Saturday, May 31, 2014

Brutal Mutliation-Murder of 15-Year Old Girl By Husband Causes Outrage In Iraq's Kurdistan

May 23, 2014 a husband in the Kalakji district of Dohuk killed his 15 year old wife Dunia Selman. He was a 45 year old man with two wives. According to the Kurdish News Network he cut of her breast and carved out her eyes. He then shot her several times with an AK-47, and then tied her body to a car dragging her around before fleeing. There was a protest against this brutal murder on May 29 outside the Kurdish Judicial Council in Irbil. These are pictures of the protest taken by AFP's Safin Hamed. 





Kakayi, Bestun, “15-year-old killed and mutilated by 45-year-old husband,” Bas News, 5/26/14

KNN, “Man Cuts Private Area of His Wife’s Body into Pieces in Iraqi Kurdistan,” 5/26/14

RADIO FREE IRAQ VIDEO: Iraqi Security Forces Battle Militants In Ramadi

Thursday, May 29, 2014

Re-Forming National Alliance May Be Waste Of Time For Iraq’s Shiite Parties

Since Iraq held parliamentary elections on April 30, 2014 the Islamic Supreme Council of Iraq (ISCI) led by Ammar Hakim and the Ahrar bloc led by Moqtada al-Sadr have moved to re-form the National Alliance, which emerged during the last round of balloting in 2010. Hakim and Sadr have talked about institutionalizing the alliance as the representative of the Shiite religious parties and make it the main decision maker as to who should be nominated prime minister. The problem is that it seeks to include Premier Nouri al-Maliki’s State of Law (SOL), while opposing his third term in office. This means that this entire exercise may be a futile act.
Sadr (left) and Hakim (right) have been trying to bring back the National Alliance to stop Maliki from a third term but it is unlikely to work (Al Kashf)

As soon as voting was over in Iraq the major Shiite religious parties began talking about the National Alliance (NA). On April 30, the day of the balloting ISCI head Ammar Hakim called for the NA to be brought back. Ten days later Prime Minister Nouri al-Maliki and the Fadhila party made similar comments, and then on May 13, members of the National Alliance met with Maliki. Since then much of the talk has been about making the coalition a formal organization that represents the Shiite parties, and therefore has the right to name the prime minister. The Sadrists and Supreme Council have been trying to set up formal rules to make this happen. At the same time they want to include a two-term limit on the premiership. Shiites are the majority of the population in Iraq, and because of the ethnosectarian quota system they receive the premiership. What ISCI and the Sadrists are trying to do is simply codify control over that position. At the same time they want to prevent Maliki from maintaining his office.

Therein lies the problem with the alliance. State of Law has stated that since it won the most seats in the balloting the National Alliance should follow its lead and approve Maliki as prime minister again. It has also mentioned forming a government without the coalition. Sadr and Hakim have little leverage over the situation right now. Even if they were able to get Fadhila and Ibrahim Jaafari’s National Reform Movement the two other members of the Alliance to join them they would only have 77 seats compared to SOL’s 95. Only if Maliki came to them for support and they were able to remain unified, which is not a given would they have some say.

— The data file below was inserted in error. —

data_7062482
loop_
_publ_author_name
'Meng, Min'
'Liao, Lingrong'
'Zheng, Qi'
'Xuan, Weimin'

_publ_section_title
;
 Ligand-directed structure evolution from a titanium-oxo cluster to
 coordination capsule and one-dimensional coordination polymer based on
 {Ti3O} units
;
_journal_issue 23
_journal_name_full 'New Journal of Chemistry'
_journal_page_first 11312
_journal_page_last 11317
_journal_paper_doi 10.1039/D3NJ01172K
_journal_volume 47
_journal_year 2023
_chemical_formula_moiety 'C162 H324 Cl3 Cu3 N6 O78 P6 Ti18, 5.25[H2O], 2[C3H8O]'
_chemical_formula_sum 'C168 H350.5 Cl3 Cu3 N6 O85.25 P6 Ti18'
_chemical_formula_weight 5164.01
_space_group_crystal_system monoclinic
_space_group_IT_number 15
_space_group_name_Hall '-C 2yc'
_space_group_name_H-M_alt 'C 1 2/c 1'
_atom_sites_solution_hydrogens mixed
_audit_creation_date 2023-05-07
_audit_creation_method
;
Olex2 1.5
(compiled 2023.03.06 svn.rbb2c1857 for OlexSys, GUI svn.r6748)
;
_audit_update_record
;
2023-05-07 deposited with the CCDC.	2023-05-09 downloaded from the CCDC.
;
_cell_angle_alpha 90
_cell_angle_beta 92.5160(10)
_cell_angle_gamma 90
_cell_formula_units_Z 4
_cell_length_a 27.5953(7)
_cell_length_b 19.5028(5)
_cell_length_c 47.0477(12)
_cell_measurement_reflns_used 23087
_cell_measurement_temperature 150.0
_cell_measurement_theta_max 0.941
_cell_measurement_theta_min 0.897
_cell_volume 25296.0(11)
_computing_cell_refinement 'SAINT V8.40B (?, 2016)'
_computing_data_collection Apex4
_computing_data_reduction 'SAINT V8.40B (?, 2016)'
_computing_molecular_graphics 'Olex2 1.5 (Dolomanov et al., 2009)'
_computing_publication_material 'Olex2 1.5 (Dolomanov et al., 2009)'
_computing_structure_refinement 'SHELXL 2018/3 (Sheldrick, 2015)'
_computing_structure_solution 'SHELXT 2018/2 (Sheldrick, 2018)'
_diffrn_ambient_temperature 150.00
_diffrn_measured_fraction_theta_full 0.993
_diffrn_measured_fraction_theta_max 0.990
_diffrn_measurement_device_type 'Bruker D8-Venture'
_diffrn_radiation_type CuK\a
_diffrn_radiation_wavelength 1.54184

The National Alliance may have passed its prime. Sadr and Hakim are hoping that the coalition will allow them to name the next prime minister. The problem is that they oppose Maliki and he will never go along with their attempts to block him from a third term. Instead of trying to bring back the NA the Sadrists and ISCI would be better served if they started negotiations with other Maliki opponents such as Kurdish President Massoud Barzani’s Kurdistan Democratic Party (KDP), Speaker of Parliament Osama Nujafi’s Mutahidun, and Iyad Allawi’s Nationalists. Together they could pose a real counter to Maliki. Instead they are fighting a losing battle within the National Alliance.


Hasan, Harith, “Prospects of Shiite ‘National Alliance’ hinge on Maliki,” Al Monitor, 5/22/14

Iraq Times, “National Coalition declares its readiness for an alliance with the state of law in the absence of Maliki’s nomination for a third term,” 5/22/14

Al Mada, “National Alliance held a meeting in the presence of al-Maliki: securing a good atmosphere between the government and the parliament is necessary,” 5/13/14

New Sabah, “”Citizens” and “Liberals” talking about “strong government” and Erbil raise the ceiling demands: annexation of Kirkuk and Khanaqin,” 5/22/14

Al Rafidayn, “Hakim: We still start from now re-formation of the National Alliance,” 4/30/14
- “Maliki and the Virtue Party underline the importance of activating the National Alliance to build a strong government,” 5/10/14
- “State of Law: we will form a government without reference to the National Alliance,” 5/10/14

Al Rayy, “The political body of the National Alliance emphasizes the need to “develop” rules of procedure,” 5/22/14

Shafaq News, “Ahrar bloc: We will face the difficulty in adopting rules of procedure of the National Alliance for one reason,” 5/26/14